The problem with short track racing is the show is not compelling, unpredictable and fun enough to make it as an “entertainment” event which enough of the average public is willing to take time out of their busy schedule to pay money to attend. Until someone takes the lead on fixing it from the spectator side first, it will continue to be a back gate driven sport, meaning the competitors will have to pay more of the share… the show will continue to get less fan friendly (less enjoyable) to the average fan… (a night with many low value races just to satisfy the driver’s “track time” who paid the freight).
Many tracks today don’t even get enough cars to line up a full feature, yet they still have “heat races”… So they’ll sometimes get about 17 cars for what should be a 24 car class… and yet they’ll still run 2 or 3 heats and make the justification for the heats be that the first 5 finishers of each heat get to “draw for the top 10 feature starting spots…The whole time the first time fan… or average fan is sitting there thinking ” Big freakin’ whoop…”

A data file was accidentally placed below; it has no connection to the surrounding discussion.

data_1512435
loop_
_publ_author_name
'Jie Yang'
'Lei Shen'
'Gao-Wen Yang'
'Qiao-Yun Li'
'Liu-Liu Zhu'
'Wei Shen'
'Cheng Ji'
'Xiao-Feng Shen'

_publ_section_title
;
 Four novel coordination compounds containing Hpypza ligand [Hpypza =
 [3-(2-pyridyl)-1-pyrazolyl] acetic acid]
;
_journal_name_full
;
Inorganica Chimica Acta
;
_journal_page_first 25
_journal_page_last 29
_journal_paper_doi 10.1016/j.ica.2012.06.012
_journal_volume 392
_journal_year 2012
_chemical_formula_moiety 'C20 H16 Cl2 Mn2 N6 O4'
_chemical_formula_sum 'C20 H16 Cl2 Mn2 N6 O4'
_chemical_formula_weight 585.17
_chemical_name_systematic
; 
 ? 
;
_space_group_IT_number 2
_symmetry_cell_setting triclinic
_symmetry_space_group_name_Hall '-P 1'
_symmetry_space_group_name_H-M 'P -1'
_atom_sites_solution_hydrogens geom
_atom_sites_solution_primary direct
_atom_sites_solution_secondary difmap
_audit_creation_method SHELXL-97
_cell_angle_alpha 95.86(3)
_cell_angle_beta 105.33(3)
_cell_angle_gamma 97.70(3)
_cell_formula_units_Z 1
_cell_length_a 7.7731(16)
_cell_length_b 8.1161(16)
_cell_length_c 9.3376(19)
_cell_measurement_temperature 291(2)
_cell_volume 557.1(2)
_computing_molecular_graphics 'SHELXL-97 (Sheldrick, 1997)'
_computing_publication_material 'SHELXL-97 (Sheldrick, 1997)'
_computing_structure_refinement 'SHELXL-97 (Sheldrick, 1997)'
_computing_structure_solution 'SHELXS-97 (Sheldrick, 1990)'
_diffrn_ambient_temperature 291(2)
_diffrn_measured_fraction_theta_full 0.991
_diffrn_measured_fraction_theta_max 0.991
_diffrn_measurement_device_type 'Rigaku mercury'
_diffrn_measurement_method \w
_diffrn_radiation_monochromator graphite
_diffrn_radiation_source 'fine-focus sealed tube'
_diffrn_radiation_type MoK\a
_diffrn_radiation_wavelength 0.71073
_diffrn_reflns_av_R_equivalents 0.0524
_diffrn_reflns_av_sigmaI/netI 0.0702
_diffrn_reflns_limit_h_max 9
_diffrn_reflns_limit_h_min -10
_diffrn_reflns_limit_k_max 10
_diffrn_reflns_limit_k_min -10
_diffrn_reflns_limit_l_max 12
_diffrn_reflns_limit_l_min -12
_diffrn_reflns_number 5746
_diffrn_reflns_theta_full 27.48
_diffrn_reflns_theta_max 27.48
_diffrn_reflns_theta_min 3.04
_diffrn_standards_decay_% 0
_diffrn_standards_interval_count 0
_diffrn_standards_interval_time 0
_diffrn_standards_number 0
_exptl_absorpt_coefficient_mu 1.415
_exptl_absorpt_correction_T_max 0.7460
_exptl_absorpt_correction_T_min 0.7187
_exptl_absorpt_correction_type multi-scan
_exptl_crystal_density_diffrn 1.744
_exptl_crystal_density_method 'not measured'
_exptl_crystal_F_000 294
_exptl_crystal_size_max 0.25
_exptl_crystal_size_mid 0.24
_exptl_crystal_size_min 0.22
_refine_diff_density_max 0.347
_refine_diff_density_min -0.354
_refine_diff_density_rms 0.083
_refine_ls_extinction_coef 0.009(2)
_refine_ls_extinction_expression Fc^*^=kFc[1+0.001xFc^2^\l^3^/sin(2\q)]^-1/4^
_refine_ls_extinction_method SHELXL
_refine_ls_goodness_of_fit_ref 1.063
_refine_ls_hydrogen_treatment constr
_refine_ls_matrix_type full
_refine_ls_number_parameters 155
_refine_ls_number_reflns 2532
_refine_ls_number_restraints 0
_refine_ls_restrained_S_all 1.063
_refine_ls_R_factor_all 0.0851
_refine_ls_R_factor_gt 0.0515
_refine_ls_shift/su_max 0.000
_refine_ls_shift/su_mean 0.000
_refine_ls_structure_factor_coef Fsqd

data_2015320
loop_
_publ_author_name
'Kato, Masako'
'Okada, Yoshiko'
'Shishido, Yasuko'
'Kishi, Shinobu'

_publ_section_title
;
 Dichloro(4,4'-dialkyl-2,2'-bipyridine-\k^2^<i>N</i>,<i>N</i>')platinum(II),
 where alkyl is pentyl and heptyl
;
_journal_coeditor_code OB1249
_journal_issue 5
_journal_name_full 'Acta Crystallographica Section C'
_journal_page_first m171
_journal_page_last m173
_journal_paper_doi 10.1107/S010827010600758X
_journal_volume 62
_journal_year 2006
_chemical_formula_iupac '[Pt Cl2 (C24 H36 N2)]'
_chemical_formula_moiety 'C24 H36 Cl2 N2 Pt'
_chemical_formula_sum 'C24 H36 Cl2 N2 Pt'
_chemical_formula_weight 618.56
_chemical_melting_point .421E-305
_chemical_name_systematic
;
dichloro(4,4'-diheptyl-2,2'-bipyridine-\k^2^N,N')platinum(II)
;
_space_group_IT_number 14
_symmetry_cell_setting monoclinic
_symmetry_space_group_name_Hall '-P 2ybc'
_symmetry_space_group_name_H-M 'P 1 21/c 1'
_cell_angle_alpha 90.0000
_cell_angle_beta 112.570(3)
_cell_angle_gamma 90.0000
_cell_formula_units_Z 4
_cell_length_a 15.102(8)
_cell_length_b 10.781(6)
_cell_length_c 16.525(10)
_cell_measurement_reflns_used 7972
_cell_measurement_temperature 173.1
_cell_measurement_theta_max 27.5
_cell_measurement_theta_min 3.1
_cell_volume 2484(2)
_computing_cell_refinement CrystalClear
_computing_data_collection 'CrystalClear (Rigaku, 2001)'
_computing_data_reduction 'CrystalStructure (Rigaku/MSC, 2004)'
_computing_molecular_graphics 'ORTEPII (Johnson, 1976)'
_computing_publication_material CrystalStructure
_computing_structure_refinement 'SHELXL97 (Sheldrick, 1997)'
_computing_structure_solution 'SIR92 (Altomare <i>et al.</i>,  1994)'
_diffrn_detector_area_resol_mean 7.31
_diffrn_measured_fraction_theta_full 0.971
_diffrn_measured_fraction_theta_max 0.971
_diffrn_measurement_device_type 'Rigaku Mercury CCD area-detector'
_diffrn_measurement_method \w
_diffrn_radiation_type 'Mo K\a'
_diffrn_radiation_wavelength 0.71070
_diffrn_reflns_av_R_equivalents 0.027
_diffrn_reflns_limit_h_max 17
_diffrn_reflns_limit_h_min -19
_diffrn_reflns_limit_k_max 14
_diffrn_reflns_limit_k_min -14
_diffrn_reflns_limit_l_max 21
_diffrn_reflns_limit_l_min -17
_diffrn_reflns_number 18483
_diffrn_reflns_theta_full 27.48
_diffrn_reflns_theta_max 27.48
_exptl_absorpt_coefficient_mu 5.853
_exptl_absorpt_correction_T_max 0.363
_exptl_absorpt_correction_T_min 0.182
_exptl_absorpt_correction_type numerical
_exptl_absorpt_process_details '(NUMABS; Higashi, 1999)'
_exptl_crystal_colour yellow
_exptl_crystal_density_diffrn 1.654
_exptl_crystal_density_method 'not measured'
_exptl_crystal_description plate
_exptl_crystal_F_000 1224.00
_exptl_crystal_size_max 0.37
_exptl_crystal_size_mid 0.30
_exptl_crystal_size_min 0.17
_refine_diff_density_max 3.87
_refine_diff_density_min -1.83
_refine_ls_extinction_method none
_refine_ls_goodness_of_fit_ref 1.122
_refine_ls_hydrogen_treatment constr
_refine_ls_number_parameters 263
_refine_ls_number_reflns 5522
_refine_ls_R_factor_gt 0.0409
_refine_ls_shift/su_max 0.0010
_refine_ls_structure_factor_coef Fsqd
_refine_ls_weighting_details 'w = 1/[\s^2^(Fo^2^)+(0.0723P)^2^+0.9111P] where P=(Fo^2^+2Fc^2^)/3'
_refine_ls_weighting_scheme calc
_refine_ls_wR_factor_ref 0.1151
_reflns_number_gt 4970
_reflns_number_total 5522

There as to be a reason to run a race… Somebody has to win… Somebody has to lose… Any track that tries to fix things by starting in the pits… and the tech shack.. is doomed to fail.
Joe (aka 3-Wide)
February 11, 2012 at 7:57 pm
The tracks are naturally money driven.
Yes there is the issue of overhead,insurance,the staff,etc.
The cost to the racers though is out of control,the mid to hi end racer probably does not feel the crunch like the little guy.
Motors are a heavy cost factor,and the crate engines might be helping.
But the motor costs are absoulutely crazy.
All divisions should have a crate motor,same c.i. for a particular class,that would be universal for many tracks.